Legislative act that, without a trial, conveyed punishment on a person guilty of a seditious act, later was generalized to mean any law that punishes a person or group without a trial.
The bill of attainder, along with the bill of pains and penalties, was employed by the British Parliament in the sixteenth and seventeenth centuries. The bill of attainder condemned people to death without due process and often denied their heirs the right to inherit any properties they owned. The bill of pain and penalties
Nonetheless, many of the Framers of the Constitution found bills of attainder objectionable because they viewed it to be the role of the courts, judging individual cases, rather than the legislature, to determine punishment. James Madison, in The Federalist (1788), No. 44, found bills of attainder to be “contrary to the first principles of the social compact.” Article I, section 9, clause 3, of the U.S. Constitution prohibits the federal government from passing bills of attainder; Article 1, section 10, clause 1, prohibits the states from doing the same. The Supreme Court interpreted these clauses as covering bills of pains and penalties as well and grouped the two under the term “bill of attainder.” In modern usage, bills of attainder refer to legislative acts that punish a person or group without a trial.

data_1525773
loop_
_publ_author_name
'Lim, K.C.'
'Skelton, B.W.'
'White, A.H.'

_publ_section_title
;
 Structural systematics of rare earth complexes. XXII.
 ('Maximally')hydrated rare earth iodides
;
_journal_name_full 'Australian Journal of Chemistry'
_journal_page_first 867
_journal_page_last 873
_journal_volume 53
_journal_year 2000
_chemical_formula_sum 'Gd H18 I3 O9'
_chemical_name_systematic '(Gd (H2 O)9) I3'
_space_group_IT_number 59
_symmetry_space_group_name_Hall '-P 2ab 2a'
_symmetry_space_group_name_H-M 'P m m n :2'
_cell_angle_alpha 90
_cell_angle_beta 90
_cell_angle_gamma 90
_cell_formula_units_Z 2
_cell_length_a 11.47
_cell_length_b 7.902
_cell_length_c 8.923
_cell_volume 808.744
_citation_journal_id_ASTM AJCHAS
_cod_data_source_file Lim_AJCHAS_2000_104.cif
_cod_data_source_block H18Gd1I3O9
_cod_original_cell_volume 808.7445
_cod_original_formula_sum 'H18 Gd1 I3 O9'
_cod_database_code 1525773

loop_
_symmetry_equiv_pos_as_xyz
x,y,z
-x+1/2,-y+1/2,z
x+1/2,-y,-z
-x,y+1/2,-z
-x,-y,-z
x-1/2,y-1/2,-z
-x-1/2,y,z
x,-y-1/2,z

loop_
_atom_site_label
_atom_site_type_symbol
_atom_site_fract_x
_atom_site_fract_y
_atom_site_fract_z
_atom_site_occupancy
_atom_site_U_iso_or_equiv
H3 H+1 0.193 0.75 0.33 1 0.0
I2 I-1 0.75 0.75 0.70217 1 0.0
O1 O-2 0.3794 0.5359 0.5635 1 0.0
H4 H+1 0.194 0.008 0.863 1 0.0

In Calder v. Bull
In the twentieth century, attainder became an issue in cases in which legislation was passed to impose punishment of any kind on individuals or members of specific groups rather than to regulate for a legitimate purpose. Legislators must scrutinize bills carefully to avoid legislation being found a bill of attainder. For example, the Court held, in United States v. Lovett
In United States v. Brown
Abraham, Henry Julian, and Barbara A. Perry. Freedom and the Court: Civil Rights and Liberties in the United States. 8th ed. Lawrence: University Press of Kansas, 2003. Chaffee, Zechariah. Three Human Rights in the Constitution of 1787. Lawrence: University of Kansas Press, 1956. Galligan, Denis J. Due Process and Fair Procedures: A Study of Administrative Procedures. New York: Oxford University Press, 1996. Lee, Francis Graham. Equal Protection: Rights and Liberties Under the Law. Santa Barbara, Calif.: ABC-Clio, 2003. Melusky, Joseph A., and Keith A. Pesto. Cruel and Unusual Punishment: Rights and Liberties Under the Law. Santa Barbara, Calif.: ABC-Clio, 2003. Perry, Richard L., ed. Sources of Our Liberties: Documentary Origins of Individual Liberties in the United States Constitution and Bill of Rights. New York: Associated College Presses, 1959.
Due process, procedural
Ex post facto laws
Jury, trial by
Lovett, United States v.
Nixon v. Administrator of General Services
Separation of powers